A case in point is providing aliasing hints through the use of the C99 restrict keyword or the GCC extension __restrict__. See this excellent article with an easy example that will help you understand aliasing and how to deal with it.

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C if-else Optimization

When doing some maintenance work on C code (refactoring!), I wondered if I should code C if-else clauses in some particular way to take advantage of modern processor pipelines and caching.

It seems obvious that if you have multiple else-if clauses, then putting the most likely to execute code in the first if clause would be the best (since it avoids subsequent checks most of the time), but what about the case that you only have a two-way if (cond) {…} else {…}  type of code, should you place the code most likely to be executed in the if clause or in the else clause? It would seem that it shouldn’t matter either way since there is only one condition being checked. But…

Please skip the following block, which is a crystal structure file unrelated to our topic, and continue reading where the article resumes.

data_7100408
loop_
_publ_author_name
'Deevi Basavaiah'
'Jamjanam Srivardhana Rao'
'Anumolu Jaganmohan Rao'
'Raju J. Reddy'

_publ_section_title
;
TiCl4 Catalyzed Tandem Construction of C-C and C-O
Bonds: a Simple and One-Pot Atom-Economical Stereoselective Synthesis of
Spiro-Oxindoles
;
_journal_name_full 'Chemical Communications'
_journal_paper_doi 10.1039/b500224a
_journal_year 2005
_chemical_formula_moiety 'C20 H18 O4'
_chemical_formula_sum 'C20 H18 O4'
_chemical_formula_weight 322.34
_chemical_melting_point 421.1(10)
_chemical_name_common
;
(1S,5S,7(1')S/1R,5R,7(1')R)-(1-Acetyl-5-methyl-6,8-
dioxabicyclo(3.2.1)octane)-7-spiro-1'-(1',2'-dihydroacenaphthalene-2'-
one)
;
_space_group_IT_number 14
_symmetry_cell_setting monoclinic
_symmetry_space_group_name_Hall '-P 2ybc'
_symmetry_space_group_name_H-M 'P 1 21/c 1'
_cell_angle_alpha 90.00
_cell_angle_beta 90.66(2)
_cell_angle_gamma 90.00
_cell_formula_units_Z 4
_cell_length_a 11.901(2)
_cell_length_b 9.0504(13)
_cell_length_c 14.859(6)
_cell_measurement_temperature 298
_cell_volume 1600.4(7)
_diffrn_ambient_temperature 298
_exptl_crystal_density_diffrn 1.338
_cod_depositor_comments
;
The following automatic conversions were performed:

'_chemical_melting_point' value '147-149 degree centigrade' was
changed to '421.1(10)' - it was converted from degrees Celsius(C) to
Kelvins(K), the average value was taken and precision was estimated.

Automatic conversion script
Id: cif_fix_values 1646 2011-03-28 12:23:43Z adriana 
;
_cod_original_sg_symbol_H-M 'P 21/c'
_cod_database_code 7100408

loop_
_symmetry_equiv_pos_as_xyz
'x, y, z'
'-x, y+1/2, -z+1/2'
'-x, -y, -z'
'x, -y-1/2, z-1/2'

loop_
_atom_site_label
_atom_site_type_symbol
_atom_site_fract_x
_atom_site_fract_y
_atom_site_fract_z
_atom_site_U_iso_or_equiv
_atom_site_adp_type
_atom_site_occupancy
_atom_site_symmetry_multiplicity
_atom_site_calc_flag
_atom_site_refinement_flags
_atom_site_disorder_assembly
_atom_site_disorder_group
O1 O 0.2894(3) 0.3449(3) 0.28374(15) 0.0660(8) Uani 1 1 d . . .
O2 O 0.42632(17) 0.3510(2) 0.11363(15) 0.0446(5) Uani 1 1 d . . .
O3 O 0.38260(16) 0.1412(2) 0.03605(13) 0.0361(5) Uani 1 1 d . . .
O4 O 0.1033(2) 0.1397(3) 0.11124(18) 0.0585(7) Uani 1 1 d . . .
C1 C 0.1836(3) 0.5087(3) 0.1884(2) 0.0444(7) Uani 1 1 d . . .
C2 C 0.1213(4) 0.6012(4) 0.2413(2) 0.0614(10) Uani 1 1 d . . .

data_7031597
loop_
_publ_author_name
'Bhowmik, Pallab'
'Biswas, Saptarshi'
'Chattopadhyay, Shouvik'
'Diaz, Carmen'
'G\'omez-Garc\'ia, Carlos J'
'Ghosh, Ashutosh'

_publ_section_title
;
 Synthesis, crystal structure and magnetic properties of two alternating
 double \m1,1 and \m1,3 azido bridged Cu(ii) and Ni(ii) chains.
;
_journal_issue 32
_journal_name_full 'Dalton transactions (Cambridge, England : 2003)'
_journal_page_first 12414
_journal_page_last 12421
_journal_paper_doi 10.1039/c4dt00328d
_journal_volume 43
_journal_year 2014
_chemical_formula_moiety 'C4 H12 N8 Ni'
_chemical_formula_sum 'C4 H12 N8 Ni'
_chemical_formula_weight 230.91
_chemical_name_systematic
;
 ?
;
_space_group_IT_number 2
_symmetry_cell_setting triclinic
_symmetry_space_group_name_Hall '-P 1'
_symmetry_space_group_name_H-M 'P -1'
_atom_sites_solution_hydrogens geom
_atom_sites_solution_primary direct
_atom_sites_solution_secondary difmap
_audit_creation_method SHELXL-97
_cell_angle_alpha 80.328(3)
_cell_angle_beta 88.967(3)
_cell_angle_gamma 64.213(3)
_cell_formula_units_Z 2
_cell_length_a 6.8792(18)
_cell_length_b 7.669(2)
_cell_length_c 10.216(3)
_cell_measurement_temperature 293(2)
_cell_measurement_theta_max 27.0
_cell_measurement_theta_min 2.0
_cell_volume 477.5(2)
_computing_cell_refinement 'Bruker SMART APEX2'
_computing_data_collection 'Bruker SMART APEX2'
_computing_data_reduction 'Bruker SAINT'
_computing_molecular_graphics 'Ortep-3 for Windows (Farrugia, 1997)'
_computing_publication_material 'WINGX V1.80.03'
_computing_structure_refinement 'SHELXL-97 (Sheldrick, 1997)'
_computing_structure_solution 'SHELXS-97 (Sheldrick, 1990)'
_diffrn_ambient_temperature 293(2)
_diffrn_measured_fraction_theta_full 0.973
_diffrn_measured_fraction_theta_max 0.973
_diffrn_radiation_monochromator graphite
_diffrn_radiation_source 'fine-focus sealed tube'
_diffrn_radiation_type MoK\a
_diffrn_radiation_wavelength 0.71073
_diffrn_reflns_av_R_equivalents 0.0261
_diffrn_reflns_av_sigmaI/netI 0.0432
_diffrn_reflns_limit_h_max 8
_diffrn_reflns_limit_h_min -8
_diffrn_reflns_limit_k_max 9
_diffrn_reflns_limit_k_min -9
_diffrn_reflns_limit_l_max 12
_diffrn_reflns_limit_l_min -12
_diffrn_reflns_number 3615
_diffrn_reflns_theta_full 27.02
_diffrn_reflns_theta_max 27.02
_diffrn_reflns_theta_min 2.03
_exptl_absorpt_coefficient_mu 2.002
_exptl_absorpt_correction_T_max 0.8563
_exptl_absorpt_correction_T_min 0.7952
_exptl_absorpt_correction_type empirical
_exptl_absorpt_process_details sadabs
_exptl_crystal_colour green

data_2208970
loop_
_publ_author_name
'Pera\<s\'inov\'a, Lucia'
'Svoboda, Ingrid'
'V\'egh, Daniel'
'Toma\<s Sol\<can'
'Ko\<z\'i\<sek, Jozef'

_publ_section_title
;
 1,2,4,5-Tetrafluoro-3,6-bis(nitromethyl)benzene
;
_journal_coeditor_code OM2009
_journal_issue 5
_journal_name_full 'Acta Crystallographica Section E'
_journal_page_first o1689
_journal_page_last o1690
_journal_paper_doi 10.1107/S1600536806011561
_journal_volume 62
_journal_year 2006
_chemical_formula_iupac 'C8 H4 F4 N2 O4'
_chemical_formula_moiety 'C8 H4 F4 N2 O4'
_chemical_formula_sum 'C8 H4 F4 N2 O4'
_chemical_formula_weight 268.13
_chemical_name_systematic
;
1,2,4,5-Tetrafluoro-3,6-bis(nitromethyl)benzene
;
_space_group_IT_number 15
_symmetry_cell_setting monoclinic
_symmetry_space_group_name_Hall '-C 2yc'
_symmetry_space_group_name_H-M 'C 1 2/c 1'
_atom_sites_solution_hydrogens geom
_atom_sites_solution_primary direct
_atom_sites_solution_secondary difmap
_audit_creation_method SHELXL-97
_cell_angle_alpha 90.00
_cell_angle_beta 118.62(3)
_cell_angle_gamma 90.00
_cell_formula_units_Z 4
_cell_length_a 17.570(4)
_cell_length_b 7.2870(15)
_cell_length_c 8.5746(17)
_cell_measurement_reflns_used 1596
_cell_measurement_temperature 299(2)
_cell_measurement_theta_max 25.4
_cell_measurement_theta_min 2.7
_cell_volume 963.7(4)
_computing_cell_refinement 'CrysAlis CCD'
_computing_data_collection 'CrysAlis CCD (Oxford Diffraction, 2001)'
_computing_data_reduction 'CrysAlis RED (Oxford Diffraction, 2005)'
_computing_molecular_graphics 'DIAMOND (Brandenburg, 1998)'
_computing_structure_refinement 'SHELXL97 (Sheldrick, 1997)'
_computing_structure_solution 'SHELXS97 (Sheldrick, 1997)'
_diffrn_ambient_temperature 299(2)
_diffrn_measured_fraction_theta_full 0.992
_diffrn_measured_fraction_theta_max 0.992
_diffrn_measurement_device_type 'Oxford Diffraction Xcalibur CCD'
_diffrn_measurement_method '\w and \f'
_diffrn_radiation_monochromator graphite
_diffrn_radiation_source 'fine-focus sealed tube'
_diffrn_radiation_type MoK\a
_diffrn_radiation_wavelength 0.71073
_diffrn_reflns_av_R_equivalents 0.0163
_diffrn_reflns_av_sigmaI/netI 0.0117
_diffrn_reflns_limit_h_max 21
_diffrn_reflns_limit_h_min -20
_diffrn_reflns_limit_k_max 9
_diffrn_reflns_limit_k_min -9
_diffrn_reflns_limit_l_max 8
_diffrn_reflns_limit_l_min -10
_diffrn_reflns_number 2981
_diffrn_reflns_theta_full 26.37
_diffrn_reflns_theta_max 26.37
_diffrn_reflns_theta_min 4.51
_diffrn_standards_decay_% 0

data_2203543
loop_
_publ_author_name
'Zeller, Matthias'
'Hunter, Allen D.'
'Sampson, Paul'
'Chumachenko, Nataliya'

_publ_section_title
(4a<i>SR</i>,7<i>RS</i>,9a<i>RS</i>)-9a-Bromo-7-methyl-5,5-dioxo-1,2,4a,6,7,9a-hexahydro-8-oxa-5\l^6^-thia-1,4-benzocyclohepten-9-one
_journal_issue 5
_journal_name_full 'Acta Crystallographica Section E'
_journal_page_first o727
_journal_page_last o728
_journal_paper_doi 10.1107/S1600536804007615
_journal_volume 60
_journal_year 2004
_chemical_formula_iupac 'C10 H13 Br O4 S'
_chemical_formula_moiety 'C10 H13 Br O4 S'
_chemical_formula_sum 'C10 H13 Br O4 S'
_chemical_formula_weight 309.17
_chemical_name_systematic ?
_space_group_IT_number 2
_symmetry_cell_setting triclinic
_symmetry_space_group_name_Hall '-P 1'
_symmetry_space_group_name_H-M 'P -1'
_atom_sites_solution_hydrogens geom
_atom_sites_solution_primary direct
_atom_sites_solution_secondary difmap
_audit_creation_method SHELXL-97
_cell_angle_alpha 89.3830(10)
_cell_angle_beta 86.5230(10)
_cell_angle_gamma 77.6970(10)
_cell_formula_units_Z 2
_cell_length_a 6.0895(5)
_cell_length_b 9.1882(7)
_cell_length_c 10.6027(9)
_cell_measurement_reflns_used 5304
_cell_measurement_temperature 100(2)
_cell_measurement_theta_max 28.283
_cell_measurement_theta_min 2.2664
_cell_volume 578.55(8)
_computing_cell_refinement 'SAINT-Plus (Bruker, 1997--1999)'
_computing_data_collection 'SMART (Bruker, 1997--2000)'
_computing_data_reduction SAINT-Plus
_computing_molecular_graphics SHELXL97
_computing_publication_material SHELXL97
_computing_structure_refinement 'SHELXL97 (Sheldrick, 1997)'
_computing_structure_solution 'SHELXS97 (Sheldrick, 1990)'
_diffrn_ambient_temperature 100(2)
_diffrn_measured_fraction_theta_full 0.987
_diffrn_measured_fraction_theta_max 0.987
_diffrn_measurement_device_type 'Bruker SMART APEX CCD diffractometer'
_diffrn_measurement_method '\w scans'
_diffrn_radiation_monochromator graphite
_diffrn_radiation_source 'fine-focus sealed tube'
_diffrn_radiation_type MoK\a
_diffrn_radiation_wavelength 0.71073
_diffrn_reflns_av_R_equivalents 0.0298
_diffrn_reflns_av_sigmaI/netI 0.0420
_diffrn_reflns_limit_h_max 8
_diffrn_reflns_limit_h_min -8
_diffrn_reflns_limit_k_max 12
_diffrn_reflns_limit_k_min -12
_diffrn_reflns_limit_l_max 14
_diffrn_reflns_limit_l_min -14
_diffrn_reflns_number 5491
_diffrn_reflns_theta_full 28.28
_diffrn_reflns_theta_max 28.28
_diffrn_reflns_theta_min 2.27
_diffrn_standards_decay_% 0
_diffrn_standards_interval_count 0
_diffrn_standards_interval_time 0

I did some experimentation on a system at hand (an Intel Pentium system with a small program compiled using gcc) and found that putting the most likely to be executed code as part of the else clause consistently had better timings. Be warned that this was just a simplistic “add-two-values-stored-in-variables-in-one-line” kind of code — definitely not a good test, but sufficient for me to satisfy my curiousity for the time being.

Google searching seemed to indicate that the performance depended on the ‘branch prediction‘ capability of the processor. I also found out that gcc has a compiler directive (__builtin_expect()) that one can use to provide a hint to the compiler so it knows what is the most likely outcome of a if conditional check and generate code suitable for the branch prediction capability of the target processor. The gcc manual recommends against using this directive though! See more details regarding this directive here.